Dr. Robert Anda, co-principle investigator of the ACE Study

Dr. Robert Anda, co-principle investigator of the ACE Study

Resilience follows pioneering individuals who looked at the ACEs research and the emerging science of toxic stress and asked, “Why are we waiting?” Dr. Nadine Burke Harris, a pediatrician in San Francisco, intervenes early with her young patients who are at greater risk for diabetes and asthma as well as learning and behavior problems. 

The Clifford Beers Clinic in New Haven, Connecticut, provides mental health services for children by including the entire family in their programs. In an elementary school across town, students as young as kindergarteners recite “Miss Kendra’s List” — a kind of bill of rights for children — and learn ways of expressing and coping with stress.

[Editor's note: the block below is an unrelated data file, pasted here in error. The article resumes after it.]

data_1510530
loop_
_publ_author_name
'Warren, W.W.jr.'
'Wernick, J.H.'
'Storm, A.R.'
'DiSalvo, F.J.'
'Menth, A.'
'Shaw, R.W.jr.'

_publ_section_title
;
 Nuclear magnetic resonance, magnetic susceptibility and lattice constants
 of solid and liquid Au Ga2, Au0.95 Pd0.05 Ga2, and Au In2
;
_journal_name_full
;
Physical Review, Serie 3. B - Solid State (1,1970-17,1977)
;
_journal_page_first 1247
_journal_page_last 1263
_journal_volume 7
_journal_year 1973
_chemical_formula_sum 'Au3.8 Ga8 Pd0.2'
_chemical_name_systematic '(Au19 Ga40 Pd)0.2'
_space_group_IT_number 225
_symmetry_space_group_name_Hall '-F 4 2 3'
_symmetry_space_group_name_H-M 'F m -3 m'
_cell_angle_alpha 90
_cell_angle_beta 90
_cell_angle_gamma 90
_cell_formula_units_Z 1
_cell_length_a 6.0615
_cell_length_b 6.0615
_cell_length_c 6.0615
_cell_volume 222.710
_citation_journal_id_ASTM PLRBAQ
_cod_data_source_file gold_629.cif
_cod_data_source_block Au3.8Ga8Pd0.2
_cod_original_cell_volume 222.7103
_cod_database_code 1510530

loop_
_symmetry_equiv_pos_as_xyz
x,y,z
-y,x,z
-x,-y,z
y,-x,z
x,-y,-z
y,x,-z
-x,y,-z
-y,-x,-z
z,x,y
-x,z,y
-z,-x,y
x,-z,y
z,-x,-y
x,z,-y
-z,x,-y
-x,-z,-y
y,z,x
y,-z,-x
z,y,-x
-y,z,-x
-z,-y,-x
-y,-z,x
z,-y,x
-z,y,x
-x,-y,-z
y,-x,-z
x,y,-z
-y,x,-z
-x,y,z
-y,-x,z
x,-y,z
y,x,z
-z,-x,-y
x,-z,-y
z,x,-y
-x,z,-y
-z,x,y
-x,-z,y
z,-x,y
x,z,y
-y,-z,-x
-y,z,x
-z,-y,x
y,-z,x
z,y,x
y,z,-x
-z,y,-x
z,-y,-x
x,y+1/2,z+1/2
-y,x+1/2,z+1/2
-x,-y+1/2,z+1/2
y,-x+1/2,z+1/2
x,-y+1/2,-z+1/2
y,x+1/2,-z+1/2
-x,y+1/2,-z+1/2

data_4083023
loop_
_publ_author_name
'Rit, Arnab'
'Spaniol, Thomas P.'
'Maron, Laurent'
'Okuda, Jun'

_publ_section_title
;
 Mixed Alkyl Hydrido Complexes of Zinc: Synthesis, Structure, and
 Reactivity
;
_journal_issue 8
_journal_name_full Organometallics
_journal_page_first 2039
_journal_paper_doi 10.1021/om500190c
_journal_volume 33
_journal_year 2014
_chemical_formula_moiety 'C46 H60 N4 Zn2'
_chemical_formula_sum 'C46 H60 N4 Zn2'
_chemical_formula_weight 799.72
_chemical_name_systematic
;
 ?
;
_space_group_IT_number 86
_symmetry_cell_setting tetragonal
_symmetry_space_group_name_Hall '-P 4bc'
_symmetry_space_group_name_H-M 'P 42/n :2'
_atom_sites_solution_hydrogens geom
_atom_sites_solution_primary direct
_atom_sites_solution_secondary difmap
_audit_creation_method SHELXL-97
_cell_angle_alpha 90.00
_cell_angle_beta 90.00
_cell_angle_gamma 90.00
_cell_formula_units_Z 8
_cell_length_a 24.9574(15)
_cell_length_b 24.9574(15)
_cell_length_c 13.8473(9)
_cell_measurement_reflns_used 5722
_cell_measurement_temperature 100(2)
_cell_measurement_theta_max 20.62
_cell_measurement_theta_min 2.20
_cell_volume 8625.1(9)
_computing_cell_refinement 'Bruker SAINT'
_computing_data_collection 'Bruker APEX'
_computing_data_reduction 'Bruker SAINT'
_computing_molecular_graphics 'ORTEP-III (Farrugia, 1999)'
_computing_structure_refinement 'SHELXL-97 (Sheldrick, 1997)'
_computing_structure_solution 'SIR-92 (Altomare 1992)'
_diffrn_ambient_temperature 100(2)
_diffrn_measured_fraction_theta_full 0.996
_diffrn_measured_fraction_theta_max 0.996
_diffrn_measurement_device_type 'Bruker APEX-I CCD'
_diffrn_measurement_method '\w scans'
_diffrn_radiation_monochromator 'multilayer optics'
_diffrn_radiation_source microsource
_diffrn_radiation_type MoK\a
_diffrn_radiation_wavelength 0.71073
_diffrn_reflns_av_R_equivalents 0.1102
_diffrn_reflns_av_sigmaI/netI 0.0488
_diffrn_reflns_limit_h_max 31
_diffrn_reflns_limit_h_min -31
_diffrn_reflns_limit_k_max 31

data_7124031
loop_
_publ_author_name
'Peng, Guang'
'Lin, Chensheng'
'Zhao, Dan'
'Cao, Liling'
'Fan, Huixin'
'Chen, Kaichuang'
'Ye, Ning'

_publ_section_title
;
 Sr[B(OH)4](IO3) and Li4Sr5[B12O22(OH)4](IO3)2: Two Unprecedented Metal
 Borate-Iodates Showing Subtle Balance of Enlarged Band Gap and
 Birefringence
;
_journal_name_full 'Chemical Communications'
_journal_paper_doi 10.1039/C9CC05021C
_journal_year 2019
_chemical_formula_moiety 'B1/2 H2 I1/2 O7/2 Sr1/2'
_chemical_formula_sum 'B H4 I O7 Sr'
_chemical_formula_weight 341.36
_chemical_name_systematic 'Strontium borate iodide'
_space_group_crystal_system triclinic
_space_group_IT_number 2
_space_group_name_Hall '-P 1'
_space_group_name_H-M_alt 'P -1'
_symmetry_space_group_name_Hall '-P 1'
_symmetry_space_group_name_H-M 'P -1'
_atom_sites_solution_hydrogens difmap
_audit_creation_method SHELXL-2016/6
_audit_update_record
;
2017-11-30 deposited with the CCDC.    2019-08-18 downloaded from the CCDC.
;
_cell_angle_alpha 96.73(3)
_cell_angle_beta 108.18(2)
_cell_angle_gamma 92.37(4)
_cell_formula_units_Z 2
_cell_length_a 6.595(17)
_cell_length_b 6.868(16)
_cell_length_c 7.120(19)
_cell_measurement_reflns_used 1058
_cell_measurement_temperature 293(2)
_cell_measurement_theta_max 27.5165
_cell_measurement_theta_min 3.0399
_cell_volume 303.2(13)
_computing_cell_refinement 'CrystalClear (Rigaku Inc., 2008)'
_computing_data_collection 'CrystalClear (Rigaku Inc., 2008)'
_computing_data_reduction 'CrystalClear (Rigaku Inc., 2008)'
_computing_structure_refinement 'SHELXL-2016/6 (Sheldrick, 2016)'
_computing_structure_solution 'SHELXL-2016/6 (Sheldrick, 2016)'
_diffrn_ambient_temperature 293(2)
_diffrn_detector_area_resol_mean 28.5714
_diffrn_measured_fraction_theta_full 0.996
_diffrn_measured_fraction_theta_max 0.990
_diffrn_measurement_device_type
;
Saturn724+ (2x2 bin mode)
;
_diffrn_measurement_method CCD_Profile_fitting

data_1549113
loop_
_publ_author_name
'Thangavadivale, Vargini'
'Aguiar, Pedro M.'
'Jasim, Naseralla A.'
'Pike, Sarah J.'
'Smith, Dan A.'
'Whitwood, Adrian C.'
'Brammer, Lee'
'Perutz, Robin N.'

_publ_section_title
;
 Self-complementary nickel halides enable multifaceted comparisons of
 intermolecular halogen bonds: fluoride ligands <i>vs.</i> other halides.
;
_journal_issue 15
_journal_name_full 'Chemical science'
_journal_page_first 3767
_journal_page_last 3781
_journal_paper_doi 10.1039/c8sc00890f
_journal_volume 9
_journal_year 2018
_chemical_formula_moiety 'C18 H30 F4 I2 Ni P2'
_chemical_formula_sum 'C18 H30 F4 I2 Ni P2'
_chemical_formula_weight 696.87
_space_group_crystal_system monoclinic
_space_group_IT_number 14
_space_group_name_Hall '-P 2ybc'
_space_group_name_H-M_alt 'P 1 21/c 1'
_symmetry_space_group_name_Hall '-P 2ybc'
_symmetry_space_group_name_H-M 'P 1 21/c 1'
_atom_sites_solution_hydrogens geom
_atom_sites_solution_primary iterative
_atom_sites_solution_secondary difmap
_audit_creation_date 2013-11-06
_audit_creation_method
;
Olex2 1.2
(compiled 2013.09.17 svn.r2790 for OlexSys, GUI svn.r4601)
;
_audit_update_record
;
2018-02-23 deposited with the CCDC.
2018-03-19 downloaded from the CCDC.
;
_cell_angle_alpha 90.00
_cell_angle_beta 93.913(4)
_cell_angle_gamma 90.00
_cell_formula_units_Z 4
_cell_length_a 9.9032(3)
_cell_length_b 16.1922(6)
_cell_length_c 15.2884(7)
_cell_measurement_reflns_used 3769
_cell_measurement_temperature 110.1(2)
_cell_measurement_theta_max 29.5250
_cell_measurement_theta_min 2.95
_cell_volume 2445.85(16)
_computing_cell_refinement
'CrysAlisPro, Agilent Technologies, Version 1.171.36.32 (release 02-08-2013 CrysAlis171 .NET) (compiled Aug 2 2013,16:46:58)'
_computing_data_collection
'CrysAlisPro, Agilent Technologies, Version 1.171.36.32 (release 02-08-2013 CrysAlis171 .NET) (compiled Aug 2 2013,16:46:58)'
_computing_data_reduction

Elementary school children write letters to "Miss Kendra".

Elementary school children write letters to “Miss Kendra”.

Communities across the state of Washington brought together teachers, police officers, social service workers and government officials to learn about the brain science of adversity. Since implementing “trauma-informed” policies and practices, these communities have seen drastic reductions in rates of everything from dropping out of high school to teen pregnancies, and youth suicide to domestic violence. 

Resilience chronicles the promising beginnings of a national movement to prevent childhood trauma, treat toxic stress, and greatly improve the health of future generations.

Resilience will screen five times between Jan. 22 and Jan. 30 at the Sundance Film Festival in Utah. For more information, and to purchase tickets, go to ResilienceMovie.com/Sundance. And here’s the documentary’s Facebook page.

12 responses

  1. Pingback: New documentary explores the biology of stress and the science of hope